Overall, a quarter of American kids suffer psychological injuries

Twelve-year-old Jackie Iseta’s life was in shambles before a chance encounter with the U.S. surgeon general’s son led to months of treatment and steady progress. It’s a story a Department of Health and Human Services (HHS) study cited on Saturday in a national public health report as documenting a crisis in mental health for American children and teenagers.

In 2016, youth mental illness accounted for nearly a quarter (24 percent) of the nation’s psychological injuries. These injuries left students with a higher prevalence of depression and anxiety than any other mental illness. In 2017, nearly two-thirds (65 percent) of schools reported mental health issues. Only alcohol and tobacco use and diet and weight were cited in more schools.

While mental health issues are common and preventable, they are not always treated with the same urgency as injury prevention or heart disease and diabetes, explained the study’s author, Dana Christensen, chief of the Division of Behavioral, Social and Preventive Services in the HHS Centers for Disease Control and Prevention’s division of Reproductive Health.

Researchers with the CDC published the first National Evaluation of Mental Health Injury in a National Public Health Letter. They looked at four factors that impact adolescent mental health – physical health, education, family and peers, and social connection – but did not see an effect in access to mental health services.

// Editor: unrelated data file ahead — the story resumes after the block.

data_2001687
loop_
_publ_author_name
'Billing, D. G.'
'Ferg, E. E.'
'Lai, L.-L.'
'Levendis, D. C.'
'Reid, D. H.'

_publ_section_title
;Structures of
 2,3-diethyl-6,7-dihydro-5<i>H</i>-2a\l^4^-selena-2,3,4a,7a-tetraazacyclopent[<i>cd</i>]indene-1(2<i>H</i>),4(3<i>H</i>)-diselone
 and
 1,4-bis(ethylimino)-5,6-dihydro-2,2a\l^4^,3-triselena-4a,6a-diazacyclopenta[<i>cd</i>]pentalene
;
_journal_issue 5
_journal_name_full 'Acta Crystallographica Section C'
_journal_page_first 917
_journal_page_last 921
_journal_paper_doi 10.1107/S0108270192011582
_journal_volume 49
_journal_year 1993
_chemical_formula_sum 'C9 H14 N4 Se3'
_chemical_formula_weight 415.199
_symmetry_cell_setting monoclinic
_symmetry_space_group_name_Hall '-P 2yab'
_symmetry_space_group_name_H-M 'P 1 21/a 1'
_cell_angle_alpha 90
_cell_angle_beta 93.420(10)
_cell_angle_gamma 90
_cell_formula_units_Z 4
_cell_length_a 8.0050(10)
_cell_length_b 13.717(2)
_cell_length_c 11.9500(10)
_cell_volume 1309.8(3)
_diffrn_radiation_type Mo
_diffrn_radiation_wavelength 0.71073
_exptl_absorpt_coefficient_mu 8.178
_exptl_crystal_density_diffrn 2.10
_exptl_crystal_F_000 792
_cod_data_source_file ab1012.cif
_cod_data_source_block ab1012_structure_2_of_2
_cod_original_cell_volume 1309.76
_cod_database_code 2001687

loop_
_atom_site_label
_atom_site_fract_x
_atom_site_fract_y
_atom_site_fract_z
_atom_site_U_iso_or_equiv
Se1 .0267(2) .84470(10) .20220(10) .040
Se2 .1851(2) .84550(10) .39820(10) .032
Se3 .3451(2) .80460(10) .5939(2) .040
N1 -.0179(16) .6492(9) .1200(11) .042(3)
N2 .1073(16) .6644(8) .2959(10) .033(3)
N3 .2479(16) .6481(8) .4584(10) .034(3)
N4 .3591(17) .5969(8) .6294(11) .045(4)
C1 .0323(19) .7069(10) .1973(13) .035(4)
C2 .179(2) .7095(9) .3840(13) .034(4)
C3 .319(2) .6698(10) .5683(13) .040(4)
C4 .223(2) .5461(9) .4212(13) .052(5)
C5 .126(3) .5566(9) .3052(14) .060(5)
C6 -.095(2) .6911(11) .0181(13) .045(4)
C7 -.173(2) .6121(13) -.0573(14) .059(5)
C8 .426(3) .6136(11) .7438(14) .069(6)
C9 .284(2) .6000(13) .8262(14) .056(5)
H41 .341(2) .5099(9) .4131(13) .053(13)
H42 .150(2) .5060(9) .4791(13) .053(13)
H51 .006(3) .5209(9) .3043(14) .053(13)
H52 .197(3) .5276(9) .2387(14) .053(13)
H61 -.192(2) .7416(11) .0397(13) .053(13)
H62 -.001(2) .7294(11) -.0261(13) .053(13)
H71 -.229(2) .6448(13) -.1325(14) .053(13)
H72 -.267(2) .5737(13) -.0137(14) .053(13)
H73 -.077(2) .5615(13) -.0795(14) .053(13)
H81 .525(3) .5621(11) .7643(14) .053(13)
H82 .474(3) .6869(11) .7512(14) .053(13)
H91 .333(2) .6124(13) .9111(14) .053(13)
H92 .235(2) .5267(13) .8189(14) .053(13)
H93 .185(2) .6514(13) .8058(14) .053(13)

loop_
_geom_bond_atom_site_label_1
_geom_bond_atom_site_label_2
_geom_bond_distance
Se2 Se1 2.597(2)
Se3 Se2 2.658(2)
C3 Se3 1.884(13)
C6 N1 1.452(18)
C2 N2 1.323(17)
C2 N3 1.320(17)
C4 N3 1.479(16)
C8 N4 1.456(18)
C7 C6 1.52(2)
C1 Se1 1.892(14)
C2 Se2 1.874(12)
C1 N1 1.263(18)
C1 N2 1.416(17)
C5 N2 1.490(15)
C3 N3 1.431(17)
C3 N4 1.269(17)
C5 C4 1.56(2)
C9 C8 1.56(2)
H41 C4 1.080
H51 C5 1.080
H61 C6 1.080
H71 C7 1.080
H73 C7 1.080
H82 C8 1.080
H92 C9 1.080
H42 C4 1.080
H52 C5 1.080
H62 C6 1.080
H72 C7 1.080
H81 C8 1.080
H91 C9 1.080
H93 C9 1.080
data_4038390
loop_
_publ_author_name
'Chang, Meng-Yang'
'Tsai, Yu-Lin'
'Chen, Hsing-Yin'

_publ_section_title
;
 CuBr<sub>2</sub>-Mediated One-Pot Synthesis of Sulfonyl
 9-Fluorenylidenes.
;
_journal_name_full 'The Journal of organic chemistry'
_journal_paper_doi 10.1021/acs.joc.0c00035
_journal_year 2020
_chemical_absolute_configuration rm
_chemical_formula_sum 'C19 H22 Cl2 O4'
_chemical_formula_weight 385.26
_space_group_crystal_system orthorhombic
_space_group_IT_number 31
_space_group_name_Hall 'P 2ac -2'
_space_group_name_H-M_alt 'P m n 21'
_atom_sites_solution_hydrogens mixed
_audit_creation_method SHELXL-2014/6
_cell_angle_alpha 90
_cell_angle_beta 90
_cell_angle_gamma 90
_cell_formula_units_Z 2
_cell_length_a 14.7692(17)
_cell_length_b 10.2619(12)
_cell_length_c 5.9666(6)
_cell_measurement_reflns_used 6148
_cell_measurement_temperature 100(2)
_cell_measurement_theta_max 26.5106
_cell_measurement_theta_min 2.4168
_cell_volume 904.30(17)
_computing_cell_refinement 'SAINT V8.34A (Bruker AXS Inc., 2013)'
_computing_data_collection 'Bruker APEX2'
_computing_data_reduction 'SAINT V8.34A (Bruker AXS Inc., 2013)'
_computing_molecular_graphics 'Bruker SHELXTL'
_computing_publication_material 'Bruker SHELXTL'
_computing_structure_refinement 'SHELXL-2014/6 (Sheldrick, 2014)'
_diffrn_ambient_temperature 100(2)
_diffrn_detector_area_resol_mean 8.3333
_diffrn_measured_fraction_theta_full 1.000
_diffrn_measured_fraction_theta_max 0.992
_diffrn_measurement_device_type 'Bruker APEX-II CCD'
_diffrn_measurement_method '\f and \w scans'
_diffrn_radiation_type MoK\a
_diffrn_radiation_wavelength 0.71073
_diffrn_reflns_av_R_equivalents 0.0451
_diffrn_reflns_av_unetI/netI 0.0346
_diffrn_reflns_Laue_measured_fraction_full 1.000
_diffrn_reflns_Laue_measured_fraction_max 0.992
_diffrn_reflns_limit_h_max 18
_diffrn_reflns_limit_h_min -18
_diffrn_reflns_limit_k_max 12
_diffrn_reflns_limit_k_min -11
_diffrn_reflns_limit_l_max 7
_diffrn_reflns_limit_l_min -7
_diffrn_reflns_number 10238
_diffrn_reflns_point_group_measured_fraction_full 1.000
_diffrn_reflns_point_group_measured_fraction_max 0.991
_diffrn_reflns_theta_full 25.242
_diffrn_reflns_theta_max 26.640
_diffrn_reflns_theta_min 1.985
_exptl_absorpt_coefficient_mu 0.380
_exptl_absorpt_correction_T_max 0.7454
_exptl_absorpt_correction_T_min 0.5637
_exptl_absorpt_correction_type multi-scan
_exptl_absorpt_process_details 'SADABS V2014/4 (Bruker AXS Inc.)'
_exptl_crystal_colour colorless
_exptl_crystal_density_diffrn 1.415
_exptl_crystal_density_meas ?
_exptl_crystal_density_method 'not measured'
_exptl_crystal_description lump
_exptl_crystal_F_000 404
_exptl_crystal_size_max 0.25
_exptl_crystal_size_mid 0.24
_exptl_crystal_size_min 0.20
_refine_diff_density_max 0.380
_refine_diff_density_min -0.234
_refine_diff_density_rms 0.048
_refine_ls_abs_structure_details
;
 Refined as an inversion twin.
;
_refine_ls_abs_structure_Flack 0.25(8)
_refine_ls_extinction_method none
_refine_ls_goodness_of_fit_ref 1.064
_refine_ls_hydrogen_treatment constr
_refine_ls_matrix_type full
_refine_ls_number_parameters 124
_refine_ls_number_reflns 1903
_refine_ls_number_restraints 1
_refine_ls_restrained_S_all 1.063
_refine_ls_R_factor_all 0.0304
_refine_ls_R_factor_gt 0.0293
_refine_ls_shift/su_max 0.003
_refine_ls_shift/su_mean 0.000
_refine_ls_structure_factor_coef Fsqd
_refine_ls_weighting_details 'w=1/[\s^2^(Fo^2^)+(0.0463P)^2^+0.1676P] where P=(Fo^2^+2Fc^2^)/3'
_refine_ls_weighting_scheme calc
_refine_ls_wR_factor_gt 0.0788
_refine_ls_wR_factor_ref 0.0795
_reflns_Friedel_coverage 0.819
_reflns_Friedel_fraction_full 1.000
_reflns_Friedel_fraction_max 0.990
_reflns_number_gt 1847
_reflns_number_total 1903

The study identified three subpopulations: those at highest risk of mental distress (aged 12 to 19), adolescents with behaviors that were contributing to mental distress, and those with the lowest levels of social connectedness.

When the researcher looked at those at highest risk, they found that mental distress was by far the leading cause of mental injury. The highest prevalence of mental distress was among 12- to 14-year-olds – nearly 5 percent of kids experienced severe mental distress. These children also had more trouble at school and less involvement in sports.

Among adolescents with behaviors that were leading to mental distress, girls were more likely to be at the highest risk.

Among adolescents with lowest social connectedness, girls reported more mental distress than boys, and exposure to peers who bullied other children was responsible for the majority of their mental distress.

To counter these risks, Christensen encourages parents to have an open and honest conversation with their child about the dangers of peer conflict and bullying, and to use communication technologies, such as social media, as an opportunity to discuss positive peer role models. Parents can help keep their child safe from peer conflict by setting up “safe zones” in their home.

And family therapy and counseling are vital for helping prevent mental distress. About 90 percent of students who experienced severe mental distress receive individualized treatment, and nearly all of these students recovered with the help of a therapist.

“Unfortunately, bullying and other risky behaviors are not being addressed in a meaningful way,” said CDC Administrator Robert Redfield, M.D. “We must continue to work together to improve mental health at home and within our communities. We must stop doing things as usual, and instead take up a leadership role in putting prevention strategies in place for these affected populations.”

Adapted from Inside Pediatrics

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